LAS VEGAS (AP) - The economy was on the minds of Nevada voters
who fanned out to fire stations, schools and an empty warehouse
Saturday, some braving freezing temperatures before sunrise to cast
their vote for a GOP presidential nominee and try to generate buzz
for a November showdown against President Barack Obama.
GOP caucuses began as early as 7 a.m. in the state capital of Carson City, with a "vote and go" option for shift workers and others unable to attend the regular caucus meeting. Depending on the county, caucuses were scheduled at various times throughout the day.
Rita Homer and her husband, Brad, were the first in line when the doors opened in Carson City around dawn.
For them, unemployment and immigration are the biggest concerns in this year's presidential race. They planned to vote for former House Speaker Newt Gingrich.
"He has some off-the-wall ideas, but I have no problem with that," said Rita Homer, 60, an office manager. "If he wants someone on the moon, let's get there first."
Rosemary Millet, 56, was backing Mitt Romney, the former Massachusetts governor who won the Nevada caucus four years ago.
"We need a financial genius at this point and I think he's it," she said.
In southern Nevada, there was confusion at Green Valley High School when several hundred caucus-goers converged on the school auditorium only to find a school event already scheduled.
Caucus organizers began ushering people to various classrooms for meetings by precinct number.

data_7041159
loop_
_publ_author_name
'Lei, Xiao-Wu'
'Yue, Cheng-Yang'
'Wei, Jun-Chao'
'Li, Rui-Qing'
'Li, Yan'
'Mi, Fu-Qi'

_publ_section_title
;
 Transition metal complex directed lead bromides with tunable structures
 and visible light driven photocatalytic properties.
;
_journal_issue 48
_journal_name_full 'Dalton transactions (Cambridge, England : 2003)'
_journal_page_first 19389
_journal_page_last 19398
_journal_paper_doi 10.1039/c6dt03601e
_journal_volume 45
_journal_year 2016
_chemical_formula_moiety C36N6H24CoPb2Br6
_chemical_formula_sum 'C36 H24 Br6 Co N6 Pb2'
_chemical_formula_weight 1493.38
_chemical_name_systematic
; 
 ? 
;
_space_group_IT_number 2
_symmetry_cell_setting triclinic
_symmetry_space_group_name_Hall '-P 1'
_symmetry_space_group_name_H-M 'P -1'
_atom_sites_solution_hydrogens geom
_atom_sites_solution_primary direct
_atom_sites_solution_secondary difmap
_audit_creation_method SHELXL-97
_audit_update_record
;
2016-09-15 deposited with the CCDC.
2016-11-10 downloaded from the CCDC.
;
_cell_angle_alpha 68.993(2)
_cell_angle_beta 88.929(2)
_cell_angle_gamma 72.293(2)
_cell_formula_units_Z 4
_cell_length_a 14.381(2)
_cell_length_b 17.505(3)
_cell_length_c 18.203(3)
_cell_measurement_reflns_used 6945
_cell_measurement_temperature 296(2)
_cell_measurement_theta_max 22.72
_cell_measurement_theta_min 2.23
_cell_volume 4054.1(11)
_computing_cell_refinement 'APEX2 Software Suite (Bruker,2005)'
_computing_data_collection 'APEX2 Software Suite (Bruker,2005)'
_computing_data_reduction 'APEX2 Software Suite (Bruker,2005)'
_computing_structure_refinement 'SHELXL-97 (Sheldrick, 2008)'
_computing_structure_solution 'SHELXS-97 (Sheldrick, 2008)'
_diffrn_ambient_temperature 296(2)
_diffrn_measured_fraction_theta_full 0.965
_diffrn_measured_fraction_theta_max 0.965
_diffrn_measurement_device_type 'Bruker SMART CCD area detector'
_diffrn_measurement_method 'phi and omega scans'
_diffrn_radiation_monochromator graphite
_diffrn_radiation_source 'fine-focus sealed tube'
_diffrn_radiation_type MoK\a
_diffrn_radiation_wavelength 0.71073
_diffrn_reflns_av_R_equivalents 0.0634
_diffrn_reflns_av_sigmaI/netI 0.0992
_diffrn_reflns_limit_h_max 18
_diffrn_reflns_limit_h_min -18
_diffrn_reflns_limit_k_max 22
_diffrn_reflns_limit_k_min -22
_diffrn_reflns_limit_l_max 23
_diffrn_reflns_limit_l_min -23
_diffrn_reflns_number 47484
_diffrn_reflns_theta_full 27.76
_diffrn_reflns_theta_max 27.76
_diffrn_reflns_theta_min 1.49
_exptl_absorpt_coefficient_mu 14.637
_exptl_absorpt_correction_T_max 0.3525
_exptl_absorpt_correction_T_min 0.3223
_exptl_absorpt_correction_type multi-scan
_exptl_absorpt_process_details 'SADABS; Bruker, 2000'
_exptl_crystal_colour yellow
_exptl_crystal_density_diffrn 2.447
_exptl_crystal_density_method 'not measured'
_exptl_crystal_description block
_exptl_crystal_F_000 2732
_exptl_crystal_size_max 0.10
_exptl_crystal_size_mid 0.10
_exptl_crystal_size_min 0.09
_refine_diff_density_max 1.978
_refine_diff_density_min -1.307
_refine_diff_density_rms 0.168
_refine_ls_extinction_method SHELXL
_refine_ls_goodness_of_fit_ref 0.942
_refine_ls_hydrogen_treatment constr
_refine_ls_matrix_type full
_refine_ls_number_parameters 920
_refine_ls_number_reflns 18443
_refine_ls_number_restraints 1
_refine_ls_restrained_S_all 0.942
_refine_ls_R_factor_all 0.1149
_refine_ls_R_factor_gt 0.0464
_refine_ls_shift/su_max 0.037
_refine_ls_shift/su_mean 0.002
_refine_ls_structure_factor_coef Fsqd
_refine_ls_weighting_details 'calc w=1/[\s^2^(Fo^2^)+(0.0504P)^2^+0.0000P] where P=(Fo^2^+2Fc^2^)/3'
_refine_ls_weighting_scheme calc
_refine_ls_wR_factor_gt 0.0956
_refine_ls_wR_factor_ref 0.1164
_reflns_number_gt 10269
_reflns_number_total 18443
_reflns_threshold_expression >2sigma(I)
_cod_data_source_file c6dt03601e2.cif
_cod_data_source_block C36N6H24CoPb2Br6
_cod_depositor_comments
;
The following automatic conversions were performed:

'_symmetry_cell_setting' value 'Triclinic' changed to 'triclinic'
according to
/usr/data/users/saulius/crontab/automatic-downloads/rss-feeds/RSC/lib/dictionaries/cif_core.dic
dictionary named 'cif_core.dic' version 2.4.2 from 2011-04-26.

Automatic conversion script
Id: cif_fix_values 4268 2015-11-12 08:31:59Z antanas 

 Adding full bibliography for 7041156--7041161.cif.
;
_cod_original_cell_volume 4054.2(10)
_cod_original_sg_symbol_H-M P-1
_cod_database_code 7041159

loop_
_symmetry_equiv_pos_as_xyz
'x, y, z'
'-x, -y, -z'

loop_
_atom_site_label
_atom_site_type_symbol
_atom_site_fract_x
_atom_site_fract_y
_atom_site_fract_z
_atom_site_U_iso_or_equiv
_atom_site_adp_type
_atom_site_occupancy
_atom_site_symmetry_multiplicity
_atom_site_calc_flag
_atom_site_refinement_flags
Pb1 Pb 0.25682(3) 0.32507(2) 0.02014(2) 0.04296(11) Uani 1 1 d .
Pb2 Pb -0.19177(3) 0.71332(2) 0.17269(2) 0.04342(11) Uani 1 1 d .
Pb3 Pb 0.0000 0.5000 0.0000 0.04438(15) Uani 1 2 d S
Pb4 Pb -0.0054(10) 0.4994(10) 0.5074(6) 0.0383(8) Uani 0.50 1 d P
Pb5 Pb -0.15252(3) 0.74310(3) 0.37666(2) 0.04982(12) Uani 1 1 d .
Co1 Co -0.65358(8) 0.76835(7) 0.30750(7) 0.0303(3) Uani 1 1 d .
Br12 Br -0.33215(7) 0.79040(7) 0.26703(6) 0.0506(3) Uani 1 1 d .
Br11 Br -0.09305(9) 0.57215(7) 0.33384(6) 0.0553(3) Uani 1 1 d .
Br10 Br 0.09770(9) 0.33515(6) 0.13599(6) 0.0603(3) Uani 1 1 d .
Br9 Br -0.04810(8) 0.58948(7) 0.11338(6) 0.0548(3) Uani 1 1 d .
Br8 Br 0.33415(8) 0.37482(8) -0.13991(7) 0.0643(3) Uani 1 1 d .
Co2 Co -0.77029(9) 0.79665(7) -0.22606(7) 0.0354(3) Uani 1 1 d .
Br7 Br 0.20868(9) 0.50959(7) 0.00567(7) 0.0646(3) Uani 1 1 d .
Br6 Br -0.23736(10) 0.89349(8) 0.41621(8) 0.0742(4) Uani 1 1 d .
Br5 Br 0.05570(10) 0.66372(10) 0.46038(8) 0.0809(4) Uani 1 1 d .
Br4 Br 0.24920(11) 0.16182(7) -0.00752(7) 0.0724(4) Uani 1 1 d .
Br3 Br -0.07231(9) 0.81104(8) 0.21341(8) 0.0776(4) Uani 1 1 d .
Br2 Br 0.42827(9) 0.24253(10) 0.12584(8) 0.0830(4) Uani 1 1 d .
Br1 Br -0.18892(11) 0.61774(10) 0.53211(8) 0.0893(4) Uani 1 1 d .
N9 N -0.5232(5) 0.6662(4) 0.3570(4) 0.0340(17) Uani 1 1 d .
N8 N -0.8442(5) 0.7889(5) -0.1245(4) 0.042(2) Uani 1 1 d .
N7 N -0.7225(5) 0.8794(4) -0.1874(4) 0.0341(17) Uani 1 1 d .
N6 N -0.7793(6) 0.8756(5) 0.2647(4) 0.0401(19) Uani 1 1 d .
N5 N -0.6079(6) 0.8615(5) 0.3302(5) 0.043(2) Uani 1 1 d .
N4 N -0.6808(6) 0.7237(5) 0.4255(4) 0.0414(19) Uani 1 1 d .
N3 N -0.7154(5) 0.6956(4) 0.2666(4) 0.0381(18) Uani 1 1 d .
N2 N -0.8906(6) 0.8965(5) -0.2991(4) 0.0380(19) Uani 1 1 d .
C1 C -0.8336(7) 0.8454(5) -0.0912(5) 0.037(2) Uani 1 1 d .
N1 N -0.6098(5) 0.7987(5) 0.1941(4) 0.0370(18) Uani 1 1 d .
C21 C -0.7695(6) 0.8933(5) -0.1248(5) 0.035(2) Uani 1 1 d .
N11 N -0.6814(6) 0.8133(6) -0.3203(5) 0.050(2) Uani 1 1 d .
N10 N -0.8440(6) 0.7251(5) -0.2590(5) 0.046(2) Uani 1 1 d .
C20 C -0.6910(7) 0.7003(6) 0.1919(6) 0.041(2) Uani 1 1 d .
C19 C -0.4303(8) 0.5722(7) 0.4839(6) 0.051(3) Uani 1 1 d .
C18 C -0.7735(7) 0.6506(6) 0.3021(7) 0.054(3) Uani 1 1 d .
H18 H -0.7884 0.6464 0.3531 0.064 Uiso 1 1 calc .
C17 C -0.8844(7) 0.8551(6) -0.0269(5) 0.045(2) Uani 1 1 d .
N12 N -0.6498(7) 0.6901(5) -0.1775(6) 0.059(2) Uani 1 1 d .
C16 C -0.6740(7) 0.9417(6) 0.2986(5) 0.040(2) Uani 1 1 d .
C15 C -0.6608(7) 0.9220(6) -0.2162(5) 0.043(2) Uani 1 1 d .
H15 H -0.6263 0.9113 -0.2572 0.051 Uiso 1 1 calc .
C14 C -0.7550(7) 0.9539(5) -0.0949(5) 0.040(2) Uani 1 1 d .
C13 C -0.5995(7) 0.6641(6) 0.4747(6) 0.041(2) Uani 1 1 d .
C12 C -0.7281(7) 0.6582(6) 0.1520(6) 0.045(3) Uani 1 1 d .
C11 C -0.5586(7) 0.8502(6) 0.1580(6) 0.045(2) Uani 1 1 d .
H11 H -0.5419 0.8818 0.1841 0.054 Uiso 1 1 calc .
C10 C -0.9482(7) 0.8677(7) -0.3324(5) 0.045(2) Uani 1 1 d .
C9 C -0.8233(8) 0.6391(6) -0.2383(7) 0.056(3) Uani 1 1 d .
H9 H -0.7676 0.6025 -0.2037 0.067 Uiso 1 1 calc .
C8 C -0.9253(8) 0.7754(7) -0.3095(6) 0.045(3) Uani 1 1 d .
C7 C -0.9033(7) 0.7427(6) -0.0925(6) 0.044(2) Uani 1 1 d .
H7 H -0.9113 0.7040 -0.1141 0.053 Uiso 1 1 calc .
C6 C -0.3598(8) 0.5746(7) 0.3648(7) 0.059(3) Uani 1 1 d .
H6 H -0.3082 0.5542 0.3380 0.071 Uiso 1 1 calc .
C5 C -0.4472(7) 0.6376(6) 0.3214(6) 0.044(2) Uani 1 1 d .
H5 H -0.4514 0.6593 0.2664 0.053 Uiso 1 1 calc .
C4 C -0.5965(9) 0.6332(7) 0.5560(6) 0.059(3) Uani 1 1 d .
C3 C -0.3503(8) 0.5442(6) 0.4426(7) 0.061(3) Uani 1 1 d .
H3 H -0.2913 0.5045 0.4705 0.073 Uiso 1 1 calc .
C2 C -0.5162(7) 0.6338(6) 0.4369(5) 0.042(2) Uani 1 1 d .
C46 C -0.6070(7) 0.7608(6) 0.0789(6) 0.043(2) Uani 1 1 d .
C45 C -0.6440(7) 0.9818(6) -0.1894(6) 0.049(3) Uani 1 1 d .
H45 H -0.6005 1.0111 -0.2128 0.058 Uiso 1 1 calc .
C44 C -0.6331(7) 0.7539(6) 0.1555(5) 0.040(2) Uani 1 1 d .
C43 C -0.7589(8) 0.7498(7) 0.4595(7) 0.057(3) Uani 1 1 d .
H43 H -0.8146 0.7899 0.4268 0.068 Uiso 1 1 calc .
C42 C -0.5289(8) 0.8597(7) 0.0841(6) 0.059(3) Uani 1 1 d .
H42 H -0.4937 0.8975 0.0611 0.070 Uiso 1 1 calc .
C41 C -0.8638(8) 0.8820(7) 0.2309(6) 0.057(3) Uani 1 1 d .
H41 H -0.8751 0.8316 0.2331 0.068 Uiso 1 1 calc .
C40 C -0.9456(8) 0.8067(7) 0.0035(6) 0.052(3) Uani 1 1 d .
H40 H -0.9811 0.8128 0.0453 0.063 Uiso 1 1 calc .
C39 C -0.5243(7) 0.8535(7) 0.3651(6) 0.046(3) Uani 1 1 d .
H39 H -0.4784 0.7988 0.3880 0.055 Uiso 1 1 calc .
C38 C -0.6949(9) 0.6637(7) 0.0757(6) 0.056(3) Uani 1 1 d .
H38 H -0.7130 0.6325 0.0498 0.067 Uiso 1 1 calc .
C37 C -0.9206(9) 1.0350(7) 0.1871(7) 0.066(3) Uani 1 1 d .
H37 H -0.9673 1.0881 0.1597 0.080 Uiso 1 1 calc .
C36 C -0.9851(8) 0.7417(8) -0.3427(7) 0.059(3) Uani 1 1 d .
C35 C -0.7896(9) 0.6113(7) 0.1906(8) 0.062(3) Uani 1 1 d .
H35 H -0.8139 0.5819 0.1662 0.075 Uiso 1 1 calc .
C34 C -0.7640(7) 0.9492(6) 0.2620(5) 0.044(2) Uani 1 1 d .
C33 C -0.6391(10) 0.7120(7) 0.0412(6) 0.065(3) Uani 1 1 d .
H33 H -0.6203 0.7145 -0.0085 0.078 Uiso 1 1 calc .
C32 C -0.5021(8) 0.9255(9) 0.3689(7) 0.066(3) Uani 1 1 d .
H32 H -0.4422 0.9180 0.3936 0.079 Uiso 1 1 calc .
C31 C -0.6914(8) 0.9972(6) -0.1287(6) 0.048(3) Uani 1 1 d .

A special 7 p.m. caucus was to be held to accommodate religious
voters in Clark County who celebrate the Saturday Sabbath. Caucus
results will be released by the state Party via Twitter and Google.
Romney was a projected favorite over Texas Rep. Ron Paul, Gingrich and former Pennsylvania Sen. Rick Santorum.
The Nevada caucuses are the first-in-the-West Republican presidential contest and the fifth in the nation.
Romney carried the state four years ago, benefiting in part by the large Mormon presence in Nevada.
Paul finished second in Nevada in 2008, and is counting on continued support Saturday from a loyal base attracted to his libertarian, anti-government and anti-tax message.
State GOP leaders expect 50,000 to 60,000 voters - out of 400,000 active registered Republicans in Nevada - to participate. At stake are 28 delegates to this summer's Republican nominating convention that will be awarded proportionally based on the outcome of Saturday's contest.
All four candidates crisscrossed the state this week, trying to woo voters in a state that has been slow to recover from the economic blows of the Great Recession.
Nevada's unemployment rate has been highest in the nation since May 2010, soaring to just shy of 15 percent later that year. By December 2011, the rate receded to 12.6 percent, but more than
166,000 people remained out of work.
The collapse of the housing market left a majority of homeowners
underwater on mortgages, and one in every 177 homes was in foreclosure in December, also the highest rate in the nation.